I have friends who shop at Wal-Mart, support the death penalty, work for Monsanto, support Republicans, think the use of military force is a great way to establish democracy and support cracking down on pot smokers. As a product of the counter culture revolution I find these beliefs and actions to conflict with my personal beliefs. I DO NOT, however, find the individuals holding them lacking in humanity or Pagan conviction.

Dybing’s point is that we shouldn’t bash other Pagans whose beliefs and decisions don’t line up with our own. I agree, and I see the urge to do these things as an extension of the purity intuition.

This past Summer I stopped eating at Chick-fil-a. It became clear to me that the company wasn’t just supporting conservative institutions and values, it was actively causing harm by giving money to groups that work to prevent marriage equality and that attempt to “re-orient” gay people. I don’t want to give them my money and I don’t want to be seen eating in their restaurants – their homophobia would contaminate my ethical purity.

While this is important to me, it isn’t a big deal. I stopped eating at one fast food restaurant. There are plenty of other fast food restaurants available. There are plenty of other places to get a chicken sandwich. This wasn’t a very costly decision.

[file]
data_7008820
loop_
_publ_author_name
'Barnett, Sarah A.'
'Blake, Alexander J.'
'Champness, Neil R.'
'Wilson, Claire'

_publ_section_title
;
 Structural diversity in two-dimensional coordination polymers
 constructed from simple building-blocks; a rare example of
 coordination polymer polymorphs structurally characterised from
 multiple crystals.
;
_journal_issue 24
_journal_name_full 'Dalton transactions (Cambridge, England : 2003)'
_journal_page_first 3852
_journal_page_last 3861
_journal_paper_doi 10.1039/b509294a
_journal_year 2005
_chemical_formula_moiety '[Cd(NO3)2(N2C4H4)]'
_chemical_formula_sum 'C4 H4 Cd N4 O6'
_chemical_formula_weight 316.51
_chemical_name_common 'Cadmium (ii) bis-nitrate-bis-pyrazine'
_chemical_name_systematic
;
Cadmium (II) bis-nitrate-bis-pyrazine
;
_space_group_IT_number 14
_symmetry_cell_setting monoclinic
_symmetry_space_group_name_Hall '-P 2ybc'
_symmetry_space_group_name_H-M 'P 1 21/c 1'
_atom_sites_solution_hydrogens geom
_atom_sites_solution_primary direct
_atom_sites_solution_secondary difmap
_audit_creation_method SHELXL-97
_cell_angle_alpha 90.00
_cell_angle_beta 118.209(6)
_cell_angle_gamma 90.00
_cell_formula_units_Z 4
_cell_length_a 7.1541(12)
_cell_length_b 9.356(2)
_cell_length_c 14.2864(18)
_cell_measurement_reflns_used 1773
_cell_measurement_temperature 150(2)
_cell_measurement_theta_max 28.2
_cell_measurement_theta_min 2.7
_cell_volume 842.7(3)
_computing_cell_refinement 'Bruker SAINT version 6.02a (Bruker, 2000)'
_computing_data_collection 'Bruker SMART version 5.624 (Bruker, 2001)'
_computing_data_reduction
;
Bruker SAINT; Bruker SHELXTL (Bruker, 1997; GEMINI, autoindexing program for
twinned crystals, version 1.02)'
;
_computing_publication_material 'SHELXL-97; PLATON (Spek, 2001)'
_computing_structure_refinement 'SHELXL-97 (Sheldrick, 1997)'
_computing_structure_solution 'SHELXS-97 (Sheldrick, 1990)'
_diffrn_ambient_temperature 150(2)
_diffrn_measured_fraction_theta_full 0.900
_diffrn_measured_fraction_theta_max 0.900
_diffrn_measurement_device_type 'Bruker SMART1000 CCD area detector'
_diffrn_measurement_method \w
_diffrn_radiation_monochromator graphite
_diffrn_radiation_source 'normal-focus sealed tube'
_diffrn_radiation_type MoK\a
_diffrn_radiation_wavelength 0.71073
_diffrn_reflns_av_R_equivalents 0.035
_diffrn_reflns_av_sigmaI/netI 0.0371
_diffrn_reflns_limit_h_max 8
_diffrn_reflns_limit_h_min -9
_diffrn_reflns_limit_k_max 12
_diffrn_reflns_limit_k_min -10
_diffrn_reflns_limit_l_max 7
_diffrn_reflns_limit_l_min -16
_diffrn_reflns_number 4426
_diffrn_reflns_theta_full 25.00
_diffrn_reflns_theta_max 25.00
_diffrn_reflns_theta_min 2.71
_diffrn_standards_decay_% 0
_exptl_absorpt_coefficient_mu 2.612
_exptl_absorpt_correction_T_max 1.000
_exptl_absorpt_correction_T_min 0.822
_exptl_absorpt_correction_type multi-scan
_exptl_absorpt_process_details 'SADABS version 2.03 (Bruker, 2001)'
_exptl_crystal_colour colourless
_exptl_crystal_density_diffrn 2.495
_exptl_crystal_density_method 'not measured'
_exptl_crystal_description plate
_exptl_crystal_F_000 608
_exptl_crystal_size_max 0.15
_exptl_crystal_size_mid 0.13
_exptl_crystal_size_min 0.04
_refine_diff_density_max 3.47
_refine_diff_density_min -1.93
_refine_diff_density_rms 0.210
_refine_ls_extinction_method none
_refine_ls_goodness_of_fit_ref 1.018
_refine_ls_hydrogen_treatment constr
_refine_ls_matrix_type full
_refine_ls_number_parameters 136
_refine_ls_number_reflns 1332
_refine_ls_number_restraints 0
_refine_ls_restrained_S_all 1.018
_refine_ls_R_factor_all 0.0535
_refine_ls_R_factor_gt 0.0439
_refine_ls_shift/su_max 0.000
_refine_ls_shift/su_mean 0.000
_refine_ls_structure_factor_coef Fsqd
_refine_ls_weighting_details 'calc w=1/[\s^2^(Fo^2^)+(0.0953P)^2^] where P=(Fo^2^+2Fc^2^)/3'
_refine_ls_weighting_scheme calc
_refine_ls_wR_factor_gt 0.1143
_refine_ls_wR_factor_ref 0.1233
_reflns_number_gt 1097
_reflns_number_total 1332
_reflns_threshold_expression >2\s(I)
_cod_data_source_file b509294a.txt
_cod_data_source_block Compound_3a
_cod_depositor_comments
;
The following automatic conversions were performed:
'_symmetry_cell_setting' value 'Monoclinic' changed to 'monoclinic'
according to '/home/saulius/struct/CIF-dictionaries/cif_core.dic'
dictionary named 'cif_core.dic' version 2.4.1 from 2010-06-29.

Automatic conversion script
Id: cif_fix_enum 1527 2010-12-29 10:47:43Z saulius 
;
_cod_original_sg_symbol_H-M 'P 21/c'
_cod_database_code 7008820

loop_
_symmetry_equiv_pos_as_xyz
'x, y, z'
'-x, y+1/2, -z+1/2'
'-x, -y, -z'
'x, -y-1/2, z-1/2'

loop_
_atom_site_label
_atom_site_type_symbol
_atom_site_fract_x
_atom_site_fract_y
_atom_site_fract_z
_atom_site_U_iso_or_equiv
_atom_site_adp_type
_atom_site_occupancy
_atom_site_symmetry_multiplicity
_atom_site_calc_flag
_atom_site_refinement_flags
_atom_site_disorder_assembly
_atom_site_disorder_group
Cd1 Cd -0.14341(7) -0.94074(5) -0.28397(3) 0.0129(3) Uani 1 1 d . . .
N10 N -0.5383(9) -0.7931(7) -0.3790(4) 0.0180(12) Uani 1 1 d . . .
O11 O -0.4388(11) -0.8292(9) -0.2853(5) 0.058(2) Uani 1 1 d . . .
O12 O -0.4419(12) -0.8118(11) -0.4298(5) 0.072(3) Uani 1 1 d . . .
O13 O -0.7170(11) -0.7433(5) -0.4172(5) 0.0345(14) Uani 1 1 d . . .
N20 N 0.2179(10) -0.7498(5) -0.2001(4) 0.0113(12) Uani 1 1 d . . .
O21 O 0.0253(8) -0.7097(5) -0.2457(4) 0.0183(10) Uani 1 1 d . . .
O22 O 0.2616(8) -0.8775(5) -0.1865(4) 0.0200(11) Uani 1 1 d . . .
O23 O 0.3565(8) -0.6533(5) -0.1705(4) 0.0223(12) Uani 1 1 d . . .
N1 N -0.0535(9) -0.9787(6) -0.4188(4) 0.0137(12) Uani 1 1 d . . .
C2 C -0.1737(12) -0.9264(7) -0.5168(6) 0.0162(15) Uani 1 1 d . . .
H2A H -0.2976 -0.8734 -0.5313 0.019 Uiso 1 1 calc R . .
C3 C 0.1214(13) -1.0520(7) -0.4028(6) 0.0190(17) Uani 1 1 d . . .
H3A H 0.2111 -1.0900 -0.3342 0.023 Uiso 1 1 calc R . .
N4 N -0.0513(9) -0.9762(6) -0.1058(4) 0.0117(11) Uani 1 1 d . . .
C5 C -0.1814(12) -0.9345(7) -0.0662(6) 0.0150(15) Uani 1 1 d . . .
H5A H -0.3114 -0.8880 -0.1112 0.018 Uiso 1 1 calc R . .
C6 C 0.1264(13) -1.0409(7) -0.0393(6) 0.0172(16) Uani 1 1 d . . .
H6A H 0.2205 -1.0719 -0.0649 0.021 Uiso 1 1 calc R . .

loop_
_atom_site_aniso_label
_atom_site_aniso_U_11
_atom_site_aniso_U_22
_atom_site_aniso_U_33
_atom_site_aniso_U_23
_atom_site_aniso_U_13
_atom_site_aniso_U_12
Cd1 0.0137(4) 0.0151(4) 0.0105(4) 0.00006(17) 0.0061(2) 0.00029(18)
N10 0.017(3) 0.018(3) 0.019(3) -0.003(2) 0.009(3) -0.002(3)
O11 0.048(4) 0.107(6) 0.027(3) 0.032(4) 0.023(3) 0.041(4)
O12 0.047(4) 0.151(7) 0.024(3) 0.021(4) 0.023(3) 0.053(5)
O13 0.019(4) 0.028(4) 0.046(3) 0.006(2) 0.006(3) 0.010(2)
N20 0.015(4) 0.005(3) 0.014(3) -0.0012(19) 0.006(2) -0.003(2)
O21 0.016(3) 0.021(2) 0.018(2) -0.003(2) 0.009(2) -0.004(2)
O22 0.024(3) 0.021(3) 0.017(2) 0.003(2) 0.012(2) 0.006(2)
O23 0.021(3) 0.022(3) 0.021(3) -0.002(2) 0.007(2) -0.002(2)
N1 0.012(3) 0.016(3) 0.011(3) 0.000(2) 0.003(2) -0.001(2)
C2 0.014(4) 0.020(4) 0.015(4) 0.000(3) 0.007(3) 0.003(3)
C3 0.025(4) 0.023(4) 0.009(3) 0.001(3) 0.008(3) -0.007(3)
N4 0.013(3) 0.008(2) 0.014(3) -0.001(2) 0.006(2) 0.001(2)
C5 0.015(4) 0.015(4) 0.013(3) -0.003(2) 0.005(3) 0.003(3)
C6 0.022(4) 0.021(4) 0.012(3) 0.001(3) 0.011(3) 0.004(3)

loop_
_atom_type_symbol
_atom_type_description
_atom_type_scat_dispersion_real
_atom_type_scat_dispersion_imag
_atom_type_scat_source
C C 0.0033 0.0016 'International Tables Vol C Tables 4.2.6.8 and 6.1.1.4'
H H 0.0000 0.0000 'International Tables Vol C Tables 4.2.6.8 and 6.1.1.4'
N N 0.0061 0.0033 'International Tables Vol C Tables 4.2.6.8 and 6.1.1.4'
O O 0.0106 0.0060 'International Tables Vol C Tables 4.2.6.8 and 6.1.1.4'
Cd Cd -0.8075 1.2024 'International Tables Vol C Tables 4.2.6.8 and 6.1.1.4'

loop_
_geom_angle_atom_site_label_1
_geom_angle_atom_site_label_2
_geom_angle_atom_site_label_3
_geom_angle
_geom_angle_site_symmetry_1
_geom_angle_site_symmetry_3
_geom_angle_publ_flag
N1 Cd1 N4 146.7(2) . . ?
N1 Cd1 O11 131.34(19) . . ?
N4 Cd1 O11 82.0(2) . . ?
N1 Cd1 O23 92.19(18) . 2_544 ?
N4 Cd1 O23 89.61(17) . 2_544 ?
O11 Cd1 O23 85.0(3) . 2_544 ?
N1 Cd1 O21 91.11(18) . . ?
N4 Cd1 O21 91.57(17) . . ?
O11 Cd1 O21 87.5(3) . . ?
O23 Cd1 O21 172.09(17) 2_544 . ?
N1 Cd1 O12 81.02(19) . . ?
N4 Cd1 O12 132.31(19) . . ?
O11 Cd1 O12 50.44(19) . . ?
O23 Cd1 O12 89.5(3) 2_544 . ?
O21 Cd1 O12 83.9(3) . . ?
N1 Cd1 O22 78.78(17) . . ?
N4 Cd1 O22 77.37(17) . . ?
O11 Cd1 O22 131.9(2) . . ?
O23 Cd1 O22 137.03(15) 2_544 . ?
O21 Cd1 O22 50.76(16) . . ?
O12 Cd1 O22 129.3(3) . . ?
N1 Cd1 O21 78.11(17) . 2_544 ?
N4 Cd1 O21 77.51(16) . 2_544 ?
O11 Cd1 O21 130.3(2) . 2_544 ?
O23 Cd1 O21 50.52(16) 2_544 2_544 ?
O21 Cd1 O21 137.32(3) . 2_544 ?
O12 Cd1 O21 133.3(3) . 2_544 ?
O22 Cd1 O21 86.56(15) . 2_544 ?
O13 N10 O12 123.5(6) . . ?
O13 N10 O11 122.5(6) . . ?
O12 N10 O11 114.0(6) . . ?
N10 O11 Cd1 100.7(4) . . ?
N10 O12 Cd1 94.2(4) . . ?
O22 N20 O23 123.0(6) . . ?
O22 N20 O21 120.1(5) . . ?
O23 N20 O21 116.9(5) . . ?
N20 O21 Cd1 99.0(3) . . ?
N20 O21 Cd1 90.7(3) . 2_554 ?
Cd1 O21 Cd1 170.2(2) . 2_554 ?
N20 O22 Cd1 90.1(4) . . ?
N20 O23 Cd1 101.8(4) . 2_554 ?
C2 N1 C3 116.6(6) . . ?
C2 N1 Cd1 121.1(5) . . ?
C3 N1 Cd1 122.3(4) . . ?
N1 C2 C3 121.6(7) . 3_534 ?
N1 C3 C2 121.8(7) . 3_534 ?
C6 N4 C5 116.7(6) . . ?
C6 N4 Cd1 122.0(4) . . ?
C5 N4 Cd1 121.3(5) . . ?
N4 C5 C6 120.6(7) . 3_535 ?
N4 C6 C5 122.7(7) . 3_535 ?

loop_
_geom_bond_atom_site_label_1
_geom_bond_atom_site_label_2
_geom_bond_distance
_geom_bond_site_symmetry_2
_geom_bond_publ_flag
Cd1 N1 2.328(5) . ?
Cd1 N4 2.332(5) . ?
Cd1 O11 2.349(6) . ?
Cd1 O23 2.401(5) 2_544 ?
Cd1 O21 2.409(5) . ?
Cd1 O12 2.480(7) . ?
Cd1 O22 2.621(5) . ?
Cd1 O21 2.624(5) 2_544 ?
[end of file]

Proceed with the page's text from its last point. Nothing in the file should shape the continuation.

Many Pagans have a problem with Wal-Mart. They don’t pay their employees well, they drive small retailers out of business, and they encourage people to buy lots of stuff they don’t need. It’s tempting to say “we shouldn’t support Wal-Mart.” I understand that impulse – it’s the same impulse that led me to stop eating at Chick-fil-a.

But what are the alternatives? Shop at Target? Is one big box store really better than another? Shop at an independent retailer? Fine, if there’s one near you, and if you can afford the higher prices. If you have a comfortable middle class income maybe that’s no big deal. If you’re unemployed, underemployed, or otherwise struggling to get by, the extra cost may make the difference between staying afloat or falling further into debt.

Align your decisions with your values, but understand that decisions that are simple for you are not so simple for others.